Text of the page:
For the past five months we’ve been struggling with some uncertainties. First of all, it took us ages to conceive again, as those of you who can do math and know that the boy is about to turn six have no doubt noticed. When we finally did conceive, we decided to be prudent and wait out the first trimester, as we’ve had our hopes raised and crushed before. My OB, after looking at my history and physical health, recommended that we skip the usual first round of screenings and go directly to the amniocentesis, as she was sending me for the amnio come what may and the first round of results (usually inconclusive for someone of my age) would just tell us to move on to the amnio anyway. So we decided to wait until we had those results back before we shared the news.
Except the results that came back were, frankly, scary, and confirmed our decision not to share the news of our pregnancy right off the bat. And the results weren’t false positives, either. There was some sort of genetic aberration that didn’t match any of the main things they test for. And so, HRH and I had to scramble and go for more tests so they could do a genetic profile for each of us to see if we’d passed something odd along to the baby. At this point we were betting on superpowers, figuring that they’d isolated the mutant X-factor gene if it wasn’t one of the immediately identifiable defects they test for. But even after the genetic profiles had been compared the results were kind of weird, so today HRH and I went in for a session of genetic counselling where they spread a bunch of papers and charts out on a table for us and walked us through the results and what they might mean. Those results told us that there is a high, high chance that our baby will be perfectly fine, which was the answer we’d been looking for. But there was still that… weirdness.
It turns out that HRH is perfectly normal. (You have to know he was slightly disappointed.) I, on the other hand, am a genetic freak in the nicest kind of way. Because of the genetic profiling of the parental DNA, they discovered that I have the same genetic aberration that my daughter does, only more of it. Now, this was actually very good news, because we (meaning all of us here plus the medical community) consider me pretty normal, so chances are stupendously good our daughter will be, too. There’s one last test that we submitted blood for today (I tell you, I have given more blood in the past six weeks than I did in the entire previous decade) that will wring the last possible bit of information from the baby’s chromosomal oddity, and give us every chance to be prepared for what it might indicate.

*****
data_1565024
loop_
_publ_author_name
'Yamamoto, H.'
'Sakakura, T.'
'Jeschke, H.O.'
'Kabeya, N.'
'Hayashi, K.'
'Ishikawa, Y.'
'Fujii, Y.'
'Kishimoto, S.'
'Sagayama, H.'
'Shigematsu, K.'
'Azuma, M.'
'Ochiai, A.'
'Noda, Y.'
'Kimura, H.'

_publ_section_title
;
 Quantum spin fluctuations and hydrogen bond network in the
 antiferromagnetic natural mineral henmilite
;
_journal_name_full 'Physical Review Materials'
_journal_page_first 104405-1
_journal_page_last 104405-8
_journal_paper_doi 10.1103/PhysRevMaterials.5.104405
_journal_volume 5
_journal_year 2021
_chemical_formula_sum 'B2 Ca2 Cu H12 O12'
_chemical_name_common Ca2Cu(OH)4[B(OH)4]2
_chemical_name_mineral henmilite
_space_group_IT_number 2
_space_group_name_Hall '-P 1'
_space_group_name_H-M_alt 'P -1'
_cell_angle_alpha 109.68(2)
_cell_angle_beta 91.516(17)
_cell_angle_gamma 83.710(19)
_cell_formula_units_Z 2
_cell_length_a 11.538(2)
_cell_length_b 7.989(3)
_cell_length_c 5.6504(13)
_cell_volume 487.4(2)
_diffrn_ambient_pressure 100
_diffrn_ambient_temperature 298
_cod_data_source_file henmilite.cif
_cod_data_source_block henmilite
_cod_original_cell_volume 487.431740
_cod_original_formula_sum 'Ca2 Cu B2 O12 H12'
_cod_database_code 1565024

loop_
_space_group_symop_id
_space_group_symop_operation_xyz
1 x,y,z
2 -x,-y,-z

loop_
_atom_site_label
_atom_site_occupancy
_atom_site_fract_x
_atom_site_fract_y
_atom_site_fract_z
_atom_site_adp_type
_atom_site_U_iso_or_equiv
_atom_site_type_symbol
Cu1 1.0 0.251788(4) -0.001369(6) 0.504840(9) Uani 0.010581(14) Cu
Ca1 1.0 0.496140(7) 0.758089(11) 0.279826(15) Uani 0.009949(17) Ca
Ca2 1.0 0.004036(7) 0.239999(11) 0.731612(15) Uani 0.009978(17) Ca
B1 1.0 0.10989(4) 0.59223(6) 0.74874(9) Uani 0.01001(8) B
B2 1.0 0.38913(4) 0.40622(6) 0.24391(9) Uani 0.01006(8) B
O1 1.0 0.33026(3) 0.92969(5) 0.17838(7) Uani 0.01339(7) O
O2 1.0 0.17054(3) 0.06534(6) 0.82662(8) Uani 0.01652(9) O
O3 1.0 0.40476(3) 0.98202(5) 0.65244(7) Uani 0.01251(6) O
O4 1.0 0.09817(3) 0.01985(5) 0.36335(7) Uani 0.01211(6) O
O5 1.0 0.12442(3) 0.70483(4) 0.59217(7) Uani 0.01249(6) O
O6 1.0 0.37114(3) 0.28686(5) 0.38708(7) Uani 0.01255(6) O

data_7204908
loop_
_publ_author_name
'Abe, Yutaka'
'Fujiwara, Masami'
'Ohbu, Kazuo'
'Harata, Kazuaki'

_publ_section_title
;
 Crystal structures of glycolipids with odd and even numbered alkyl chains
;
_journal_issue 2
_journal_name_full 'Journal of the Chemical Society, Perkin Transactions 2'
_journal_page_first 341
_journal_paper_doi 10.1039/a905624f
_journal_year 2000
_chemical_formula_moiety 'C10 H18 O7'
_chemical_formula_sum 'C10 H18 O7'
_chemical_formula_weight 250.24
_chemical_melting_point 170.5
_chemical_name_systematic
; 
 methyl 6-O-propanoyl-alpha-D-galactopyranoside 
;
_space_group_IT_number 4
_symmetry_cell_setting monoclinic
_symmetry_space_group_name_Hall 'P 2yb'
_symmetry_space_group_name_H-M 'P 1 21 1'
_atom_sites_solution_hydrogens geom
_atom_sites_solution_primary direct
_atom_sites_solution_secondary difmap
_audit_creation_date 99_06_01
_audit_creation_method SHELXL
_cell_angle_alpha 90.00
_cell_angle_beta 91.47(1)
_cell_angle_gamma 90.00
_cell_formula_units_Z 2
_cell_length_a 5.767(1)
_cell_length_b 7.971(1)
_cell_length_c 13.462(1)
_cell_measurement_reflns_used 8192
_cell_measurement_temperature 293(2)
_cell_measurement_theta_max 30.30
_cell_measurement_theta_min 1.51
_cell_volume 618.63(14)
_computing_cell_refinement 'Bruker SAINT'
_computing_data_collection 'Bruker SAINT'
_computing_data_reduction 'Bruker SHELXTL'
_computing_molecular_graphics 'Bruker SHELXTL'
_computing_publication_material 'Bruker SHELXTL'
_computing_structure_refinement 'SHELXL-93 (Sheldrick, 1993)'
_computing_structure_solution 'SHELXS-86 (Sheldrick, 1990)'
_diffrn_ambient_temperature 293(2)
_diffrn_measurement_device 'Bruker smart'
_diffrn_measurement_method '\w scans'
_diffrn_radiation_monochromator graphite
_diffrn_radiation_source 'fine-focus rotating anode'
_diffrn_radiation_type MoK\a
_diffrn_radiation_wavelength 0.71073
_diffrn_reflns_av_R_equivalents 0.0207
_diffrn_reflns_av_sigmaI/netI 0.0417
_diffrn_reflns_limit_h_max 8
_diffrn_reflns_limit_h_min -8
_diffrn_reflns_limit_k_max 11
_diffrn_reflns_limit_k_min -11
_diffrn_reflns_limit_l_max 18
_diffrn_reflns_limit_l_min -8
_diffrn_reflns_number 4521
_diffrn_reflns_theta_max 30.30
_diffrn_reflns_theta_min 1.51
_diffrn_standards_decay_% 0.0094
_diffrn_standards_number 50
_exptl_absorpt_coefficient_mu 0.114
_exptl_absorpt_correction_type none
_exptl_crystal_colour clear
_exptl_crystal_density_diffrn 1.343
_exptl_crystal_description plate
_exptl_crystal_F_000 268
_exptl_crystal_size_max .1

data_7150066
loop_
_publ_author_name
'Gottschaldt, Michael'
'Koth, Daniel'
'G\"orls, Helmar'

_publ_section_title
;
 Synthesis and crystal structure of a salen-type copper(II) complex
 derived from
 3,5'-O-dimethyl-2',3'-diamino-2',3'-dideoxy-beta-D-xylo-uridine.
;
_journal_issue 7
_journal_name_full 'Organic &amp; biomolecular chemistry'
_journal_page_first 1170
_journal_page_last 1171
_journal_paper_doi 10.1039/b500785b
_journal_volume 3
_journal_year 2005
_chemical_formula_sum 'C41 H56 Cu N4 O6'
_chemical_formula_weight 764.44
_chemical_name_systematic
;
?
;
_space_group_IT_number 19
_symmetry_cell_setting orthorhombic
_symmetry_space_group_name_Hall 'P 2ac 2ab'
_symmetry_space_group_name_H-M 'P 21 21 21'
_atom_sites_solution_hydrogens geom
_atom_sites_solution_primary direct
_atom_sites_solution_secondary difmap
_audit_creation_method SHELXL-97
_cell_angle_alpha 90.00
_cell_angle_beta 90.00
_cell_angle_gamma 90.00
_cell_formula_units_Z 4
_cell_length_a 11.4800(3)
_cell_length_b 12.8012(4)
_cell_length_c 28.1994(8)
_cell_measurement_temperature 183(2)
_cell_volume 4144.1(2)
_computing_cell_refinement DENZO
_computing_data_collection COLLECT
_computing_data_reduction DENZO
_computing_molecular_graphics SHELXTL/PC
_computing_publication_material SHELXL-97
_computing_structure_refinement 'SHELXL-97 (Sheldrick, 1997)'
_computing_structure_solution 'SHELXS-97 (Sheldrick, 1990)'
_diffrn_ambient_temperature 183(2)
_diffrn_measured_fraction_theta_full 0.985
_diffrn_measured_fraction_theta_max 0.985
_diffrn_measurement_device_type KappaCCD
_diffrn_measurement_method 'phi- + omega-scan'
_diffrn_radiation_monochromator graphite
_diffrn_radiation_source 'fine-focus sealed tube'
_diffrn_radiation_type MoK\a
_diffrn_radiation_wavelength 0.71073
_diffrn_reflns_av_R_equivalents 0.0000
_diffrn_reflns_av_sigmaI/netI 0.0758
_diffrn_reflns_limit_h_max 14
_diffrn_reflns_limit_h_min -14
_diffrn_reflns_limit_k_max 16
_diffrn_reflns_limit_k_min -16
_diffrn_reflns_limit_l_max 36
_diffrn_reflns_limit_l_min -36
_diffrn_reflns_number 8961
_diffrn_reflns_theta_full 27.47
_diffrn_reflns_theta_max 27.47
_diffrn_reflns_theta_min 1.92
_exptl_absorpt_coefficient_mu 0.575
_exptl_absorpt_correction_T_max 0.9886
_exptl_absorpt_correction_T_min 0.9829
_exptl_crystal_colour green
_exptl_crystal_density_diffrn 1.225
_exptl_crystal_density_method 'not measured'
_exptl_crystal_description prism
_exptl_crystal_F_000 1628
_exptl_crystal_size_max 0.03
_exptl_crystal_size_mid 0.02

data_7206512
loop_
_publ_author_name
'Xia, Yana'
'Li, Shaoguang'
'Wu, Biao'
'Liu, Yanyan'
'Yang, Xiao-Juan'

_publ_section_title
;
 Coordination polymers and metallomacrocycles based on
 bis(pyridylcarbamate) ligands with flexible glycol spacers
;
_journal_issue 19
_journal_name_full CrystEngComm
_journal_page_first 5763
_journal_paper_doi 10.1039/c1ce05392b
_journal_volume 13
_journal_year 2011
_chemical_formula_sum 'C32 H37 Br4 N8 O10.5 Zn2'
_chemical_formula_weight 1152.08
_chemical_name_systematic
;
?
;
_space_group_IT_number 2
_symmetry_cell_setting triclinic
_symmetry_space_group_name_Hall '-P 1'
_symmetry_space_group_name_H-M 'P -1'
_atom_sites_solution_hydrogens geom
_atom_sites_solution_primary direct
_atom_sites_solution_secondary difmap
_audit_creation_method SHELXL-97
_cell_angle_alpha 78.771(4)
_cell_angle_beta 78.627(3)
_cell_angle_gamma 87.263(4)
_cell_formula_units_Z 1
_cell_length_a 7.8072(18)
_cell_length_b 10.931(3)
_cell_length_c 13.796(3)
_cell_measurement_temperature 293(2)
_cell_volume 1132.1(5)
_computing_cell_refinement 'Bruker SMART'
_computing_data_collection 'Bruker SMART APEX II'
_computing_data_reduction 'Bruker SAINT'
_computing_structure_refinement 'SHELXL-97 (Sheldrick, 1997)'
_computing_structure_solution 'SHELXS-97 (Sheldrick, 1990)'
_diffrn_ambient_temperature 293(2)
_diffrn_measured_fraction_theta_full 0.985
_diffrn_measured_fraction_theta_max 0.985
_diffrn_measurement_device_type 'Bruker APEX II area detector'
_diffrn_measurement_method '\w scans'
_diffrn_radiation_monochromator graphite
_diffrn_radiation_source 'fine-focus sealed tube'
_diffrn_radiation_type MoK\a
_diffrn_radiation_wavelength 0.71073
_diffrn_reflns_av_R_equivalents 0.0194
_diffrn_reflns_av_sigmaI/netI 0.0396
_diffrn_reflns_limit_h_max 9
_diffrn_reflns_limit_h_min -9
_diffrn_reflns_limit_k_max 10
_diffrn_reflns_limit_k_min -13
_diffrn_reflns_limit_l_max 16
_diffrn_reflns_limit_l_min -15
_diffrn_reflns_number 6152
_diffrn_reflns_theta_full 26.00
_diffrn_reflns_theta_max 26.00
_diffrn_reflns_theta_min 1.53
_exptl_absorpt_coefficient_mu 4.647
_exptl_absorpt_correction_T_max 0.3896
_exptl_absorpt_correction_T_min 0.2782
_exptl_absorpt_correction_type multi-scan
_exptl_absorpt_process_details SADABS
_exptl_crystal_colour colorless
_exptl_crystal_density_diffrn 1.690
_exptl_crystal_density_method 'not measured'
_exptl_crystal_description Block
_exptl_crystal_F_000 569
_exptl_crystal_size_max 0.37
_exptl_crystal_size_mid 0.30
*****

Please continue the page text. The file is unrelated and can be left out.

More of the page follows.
This has, to say the least, been very stressful. I am lucky in that I had a couple of people to listen to me wring my hands when I needed to and basically grump at them about how frustrating it was to have been held back for over two extra months from being able to share this news with confidence. We haven’t been able to fully relax and enjoy this pregnancy because there has always been the uncertainty about the baby’s development and health. There were some pretty horrific scenarios that we had to talk through and make provisional decisions about, scenarios, I am glad to say, that have not come to pass. We are thrilled to be finally able to share this news, and to be happy about our growing family. And honestly, we’d make the same decisions again about not sharing the news until we were as secure as possible about the baby’s health.
The boy is pretty happy, too.
I am still considered a high-risk pregnancy for various reasons and being treated for such, which is frustrating because I feel great. (Mind you, I felt great in the last pregnancy, too, until, well, it ended in a baby two months early.) At least I haven’t been put on bed rest, although it came close until my doctor realised that I work at home, so we’ve dodged that bullet for now. In fact, while we were worried about how my fibro would impact a pregnancy, we have discovered that it has actually eased some of the fibro symptoms. So no, I was not thoroughly exhausted this winter because I was pregnant; the pregnancy actually allowed me to sleep, something that doesn’t happen well normally, and seems to have somewhat eased the muscular exhaustion issue I deal with on a daily basis. Energy levels and mental fog were at a normal fibro low this winter, not made any worse.